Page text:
At times it is easy to forget that ambient music can consist of more than droning, ambling, drifting electronic textures; that conventional instruments and musical concepts can be used to an effective degree to create ambient atmospheres. Such is the case with the very highly personal offering by guitarist Chris Natoli from down under.
One Soul's Journey is a collection of mostly acoustic guitar pieces. Some of the tunes on this CD are Natoli playing unaccompanied guitar, others feature a small backup band consisting of bass, piano, strings and percussion. When I put this CD on the player, the impression that comes to me is that of a small, dark coffee house, where people cluster around small tables and converse in hushed murmurs while the band, on a stage just barely lighted, cranks out tune after tune to mold the atmosphere. One can mentally move the music into the background, but if one chooses to listen closely, will find well-crafted and articulate tunes, played with feeling and grace.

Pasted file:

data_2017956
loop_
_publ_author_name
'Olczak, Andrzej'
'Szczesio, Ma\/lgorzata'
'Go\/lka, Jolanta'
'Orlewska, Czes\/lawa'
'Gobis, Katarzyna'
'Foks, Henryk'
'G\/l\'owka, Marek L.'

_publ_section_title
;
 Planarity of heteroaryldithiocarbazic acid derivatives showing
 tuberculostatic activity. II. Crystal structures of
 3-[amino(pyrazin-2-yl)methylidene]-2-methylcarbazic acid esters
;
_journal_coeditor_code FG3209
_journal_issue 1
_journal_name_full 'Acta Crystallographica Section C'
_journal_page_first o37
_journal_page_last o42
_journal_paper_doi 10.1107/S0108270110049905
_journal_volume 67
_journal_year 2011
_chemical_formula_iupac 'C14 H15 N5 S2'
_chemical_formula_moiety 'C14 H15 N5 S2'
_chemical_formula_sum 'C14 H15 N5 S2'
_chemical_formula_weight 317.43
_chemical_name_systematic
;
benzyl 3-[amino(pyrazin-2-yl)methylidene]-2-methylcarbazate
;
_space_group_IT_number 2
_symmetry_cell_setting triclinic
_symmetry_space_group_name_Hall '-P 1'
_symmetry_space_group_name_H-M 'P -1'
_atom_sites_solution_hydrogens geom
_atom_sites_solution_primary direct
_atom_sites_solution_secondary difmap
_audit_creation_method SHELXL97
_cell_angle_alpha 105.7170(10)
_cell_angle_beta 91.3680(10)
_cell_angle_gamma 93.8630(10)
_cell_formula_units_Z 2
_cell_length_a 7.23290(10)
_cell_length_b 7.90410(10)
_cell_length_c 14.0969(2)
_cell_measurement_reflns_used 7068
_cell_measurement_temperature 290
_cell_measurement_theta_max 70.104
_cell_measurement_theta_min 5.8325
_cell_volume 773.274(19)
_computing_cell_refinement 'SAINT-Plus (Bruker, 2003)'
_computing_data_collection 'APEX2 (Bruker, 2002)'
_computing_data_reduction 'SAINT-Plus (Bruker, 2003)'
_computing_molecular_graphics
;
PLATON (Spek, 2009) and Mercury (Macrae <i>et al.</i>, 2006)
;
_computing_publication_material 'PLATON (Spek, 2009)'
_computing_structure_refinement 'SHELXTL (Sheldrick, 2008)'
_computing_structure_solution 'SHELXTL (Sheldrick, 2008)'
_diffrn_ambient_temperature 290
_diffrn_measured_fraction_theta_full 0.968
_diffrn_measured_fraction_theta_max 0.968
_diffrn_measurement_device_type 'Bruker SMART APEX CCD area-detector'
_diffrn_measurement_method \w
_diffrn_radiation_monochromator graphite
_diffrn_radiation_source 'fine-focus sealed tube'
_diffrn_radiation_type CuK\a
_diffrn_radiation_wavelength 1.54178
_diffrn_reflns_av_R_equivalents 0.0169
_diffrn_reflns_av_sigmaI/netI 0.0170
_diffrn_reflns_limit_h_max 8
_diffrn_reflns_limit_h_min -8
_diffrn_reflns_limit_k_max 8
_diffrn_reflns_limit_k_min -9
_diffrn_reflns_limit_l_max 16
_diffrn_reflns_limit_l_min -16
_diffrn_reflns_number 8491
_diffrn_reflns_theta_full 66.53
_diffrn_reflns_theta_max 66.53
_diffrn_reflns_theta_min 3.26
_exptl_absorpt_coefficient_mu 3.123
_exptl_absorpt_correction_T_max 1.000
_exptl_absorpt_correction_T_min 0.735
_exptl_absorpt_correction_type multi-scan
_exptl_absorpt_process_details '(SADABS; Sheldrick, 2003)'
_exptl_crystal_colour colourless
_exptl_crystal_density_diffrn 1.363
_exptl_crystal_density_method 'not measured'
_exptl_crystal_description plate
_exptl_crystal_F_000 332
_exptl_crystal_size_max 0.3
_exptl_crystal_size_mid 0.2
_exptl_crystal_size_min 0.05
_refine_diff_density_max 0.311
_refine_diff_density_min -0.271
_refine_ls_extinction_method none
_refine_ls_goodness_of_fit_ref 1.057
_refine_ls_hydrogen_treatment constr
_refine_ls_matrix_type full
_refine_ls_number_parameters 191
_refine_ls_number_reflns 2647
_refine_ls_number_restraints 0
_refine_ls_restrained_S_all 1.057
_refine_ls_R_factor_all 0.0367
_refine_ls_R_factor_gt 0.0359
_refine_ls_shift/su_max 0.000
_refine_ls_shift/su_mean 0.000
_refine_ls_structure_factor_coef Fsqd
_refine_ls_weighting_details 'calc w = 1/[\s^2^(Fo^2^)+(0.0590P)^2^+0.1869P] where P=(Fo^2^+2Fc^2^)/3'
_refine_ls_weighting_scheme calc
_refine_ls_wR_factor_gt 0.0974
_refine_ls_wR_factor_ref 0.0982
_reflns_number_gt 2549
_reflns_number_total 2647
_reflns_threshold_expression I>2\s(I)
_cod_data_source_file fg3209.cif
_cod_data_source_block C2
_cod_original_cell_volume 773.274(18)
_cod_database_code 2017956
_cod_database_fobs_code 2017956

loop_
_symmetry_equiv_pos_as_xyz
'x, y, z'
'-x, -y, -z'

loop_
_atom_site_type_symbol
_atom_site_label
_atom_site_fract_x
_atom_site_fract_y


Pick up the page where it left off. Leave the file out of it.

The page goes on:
Take, for example, the song Lenny. Written by the late guitar legend, Stevie Ray Vaughan, Natoli and his bandmates transform this piece into a sublime mixture of oozing jazz and melancholy. While sitting at the table, hunched over one's thick expresso, this song might be enough to make one raise one's head as if questioning one's own ears.
Other titles endow this album with its personal character: Song For Arvi, When Darkness Falls, with its plaintive refrain, "Can you feel the pain," and my favorite, Jaron's Lullaby. My wife's son--and thus my stepson--is named Jaron, so this piece resonates with me especially.
I confess, my first listen to the CD left me less than impressed. But subsequent playings have allowed the music to grow on me. I don't habituate coffee houses, but if I did, I would feel right at home if the music of Chris Natoli was being played.
Reviewed by Fred Puhan for Ambient Visions